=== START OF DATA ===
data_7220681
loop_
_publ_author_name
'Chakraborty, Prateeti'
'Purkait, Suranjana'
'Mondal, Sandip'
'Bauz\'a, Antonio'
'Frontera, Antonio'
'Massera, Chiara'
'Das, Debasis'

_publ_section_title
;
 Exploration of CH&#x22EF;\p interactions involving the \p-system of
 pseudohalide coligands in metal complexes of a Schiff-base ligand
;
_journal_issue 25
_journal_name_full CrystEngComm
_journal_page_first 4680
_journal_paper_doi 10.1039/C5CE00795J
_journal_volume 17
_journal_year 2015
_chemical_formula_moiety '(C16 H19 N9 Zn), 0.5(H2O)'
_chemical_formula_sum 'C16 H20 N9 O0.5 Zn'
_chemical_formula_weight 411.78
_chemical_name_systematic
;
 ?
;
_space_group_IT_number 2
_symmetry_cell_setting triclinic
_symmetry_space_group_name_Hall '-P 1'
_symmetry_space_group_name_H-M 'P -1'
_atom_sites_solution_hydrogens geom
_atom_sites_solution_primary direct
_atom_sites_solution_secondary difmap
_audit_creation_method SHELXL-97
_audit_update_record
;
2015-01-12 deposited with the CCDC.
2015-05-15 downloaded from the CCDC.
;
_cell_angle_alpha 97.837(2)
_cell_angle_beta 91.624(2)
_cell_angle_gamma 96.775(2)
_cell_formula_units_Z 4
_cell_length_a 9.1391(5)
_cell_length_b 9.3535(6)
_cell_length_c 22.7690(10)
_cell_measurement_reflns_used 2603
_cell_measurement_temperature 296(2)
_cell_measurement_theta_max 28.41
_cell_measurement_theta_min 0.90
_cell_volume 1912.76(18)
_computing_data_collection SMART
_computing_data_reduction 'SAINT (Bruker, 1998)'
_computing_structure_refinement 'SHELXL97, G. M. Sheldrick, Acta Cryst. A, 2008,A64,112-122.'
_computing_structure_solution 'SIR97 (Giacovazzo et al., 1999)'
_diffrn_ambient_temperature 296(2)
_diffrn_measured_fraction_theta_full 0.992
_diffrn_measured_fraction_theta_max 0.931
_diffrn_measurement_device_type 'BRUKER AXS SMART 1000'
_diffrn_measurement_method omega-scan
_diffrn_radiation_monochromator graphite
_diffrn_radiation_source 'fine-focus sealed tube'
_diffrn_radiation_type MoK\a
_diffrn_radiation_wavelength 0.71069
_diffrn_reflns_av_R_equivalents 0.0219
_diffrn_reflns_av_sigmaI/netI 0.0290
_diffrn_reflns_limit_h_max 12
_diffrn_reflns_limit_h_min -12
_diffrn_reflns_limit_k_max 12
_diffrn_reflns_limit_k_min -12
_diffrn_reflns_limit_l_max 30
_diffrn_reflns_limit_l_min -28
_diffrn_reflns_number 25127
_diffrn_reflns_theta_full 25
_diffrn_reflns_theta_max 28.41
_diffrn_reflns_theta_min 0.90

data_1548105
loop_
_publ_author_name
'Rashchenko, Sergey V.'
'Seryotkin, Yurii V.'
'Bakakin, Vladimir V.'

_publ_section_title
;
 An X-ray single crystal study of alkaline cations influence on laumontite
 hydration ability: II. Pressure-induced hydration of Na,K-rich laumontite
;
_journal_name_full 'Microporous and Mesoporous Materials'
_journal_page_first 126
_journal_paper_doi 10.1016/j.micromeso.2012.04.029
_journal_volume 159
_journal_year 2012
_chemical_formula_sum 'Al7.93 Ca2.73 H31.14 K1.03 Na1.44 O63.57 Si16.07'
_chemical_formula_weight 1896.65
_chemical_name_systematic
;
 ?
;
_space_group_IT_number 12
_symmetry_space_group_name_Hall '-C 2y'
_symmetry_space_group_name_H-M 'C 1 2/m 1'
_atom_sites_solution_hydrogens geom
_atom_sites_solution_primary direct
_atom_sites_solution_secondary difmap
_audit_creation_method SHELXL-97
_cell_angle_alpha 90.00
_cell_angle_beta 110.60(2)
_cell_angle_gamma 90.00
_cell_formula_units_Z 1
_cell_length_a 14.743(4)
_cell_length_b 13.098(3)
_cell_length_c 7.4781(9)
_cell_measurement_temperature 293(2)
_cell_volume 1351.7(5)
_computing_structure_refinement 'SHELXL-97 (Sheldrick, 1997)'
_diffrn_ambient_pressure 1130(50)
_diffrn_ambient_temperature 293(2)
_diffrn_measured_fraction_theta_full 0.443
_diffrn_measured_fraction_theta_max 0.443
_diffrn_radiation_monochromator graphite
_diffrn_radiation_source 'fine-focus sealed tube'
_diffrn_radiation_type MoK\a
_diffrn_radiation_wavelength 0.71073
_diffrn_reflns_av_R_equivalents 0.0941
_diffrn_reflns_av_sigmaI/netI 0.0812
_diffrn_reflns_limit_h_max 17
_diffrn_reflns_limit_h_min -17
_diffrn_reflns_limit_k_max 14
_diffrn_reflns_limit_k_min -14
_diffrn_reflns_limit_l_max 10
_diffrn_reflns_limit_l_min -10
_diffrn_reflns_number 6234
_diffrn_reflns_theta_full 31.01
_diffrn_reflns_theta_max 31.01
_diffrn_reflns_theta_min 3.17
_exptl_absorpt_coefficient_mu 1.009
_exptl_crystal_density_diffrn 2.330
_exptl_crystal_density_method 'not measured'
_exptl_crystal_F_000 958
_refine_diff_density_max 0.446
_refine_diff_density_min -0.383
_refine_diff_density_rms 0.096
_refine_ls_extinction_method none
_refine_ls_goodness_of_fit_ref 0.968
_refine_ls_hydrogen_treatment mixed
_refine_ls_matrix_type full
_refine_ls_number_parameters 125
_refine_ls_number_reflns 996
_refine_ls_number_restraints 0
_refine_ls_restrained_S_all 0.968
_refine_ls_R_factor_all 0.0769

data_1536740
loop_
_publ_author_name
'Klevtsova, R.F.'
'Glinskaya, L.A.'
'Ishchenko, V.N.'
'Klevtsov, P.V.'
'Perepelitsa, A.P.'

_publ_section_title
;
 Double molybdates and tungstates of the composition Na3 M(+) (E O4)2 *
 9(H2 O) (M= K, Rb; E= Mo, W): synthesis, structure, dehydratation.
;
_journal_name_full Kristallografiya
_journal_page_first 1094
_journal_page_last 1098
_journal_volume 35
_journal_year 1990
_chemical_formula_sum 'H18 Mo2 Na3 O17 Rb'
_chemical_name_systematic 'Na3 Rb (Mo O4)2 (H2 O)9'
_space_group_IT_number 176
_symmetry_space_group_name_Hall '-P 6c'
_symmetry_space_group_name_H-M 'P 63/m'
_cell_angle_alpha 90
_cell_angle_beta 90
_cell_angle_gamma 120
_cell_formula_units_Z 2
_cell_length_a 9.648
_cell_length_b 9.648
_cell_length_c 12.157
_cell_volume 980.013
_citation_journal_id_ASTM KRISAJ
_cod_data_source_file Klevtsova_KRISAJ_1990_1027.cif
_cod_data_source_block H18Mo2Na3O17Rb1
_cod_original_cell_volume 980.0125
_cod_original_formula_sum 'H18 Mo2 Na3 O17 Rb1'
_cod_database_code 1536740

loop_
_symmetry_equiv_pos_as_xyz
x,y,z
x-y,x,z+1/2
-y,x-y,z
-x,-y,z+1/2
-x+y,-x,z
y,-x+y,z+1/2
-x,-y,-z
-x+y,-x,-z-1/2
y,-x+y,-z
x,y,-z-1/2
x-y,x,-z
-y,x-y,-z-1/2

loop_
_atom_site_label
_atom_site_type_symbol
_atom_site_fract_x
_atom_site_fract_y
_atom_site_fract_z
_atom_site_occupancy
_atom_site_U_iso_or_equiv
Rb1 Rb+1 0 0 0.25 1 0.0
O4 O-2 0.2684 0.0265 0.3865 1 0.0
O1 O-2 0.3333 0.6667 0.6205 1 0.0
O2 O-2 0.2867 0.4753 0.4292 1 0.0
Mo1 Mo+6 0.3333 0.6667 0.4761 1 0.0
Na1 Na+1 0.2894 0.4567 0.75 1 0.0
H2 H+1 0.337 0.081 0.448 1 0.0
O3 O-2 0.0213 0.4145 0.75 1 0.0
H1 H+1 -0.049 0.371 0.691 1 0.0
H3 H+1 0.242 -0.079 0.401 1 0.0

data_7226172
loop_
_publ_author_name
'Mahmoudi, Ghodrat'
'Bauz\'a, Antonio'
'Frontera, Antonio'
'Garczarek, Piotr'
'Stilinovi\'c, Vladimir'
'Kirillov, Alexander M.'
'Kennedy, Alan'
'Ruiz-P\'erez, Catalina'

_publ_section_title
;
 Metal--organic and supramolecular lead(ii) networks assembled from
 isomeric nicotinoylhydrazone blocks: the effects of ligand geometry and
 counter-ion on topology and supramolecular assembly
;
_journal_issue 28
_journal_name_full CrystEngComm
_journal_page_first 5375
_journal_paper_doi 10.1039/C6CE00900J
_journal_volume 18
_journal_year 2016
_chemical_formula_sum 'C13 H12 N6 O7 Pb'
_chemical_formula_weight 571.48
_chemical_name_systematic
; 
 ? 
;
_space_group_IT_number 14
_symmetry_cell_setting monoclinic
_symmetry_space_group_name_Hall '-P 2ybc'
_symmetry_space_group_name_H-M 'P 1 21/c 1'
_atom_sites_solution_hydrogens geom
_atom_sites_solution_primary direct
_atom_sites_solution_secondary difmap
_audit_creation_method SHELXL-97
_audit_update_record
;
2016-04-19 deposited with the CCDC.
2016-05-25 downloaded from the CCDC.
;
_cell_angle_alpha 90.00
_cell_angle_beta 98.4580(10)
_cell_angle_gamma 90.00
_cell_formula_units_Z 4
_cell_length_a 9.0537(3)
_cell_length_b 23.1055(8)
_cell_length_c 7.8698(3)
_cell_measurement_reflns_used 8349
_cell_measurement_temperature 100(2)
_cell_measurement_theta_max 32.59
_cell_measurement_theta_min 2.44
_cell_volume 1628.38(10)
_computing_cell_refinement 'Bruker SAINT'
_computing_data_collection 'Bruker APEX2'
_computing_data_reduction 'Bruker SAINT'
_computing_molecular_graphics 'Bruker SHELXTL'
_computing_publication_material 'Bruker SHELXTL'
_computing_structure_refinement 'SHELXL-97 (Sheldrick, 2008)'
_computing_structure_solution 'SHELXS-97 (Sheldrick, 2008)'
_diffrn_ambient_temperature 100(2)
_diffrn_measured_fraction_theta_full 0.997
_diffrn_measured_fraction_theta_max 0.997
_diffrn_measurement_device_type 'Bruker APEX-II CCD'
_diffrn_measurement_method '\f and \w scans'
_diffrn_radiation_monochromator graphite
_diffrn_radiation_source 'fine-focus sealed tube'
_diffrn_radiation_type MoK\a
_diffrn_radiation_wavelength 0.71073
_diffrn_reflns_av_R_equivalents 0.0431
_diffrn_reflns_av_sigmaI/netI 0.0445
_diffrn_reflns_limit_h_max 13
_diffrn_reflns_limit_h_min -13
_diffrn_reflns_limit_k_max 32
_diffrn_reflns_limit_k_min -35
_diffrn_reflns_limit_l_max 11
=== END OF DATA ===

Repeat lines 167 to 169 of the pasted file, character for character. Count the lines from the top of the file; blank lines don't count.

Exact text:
_journal_name_full Kristallografiya
_journal_page_first 1094
_journal_page_last 1098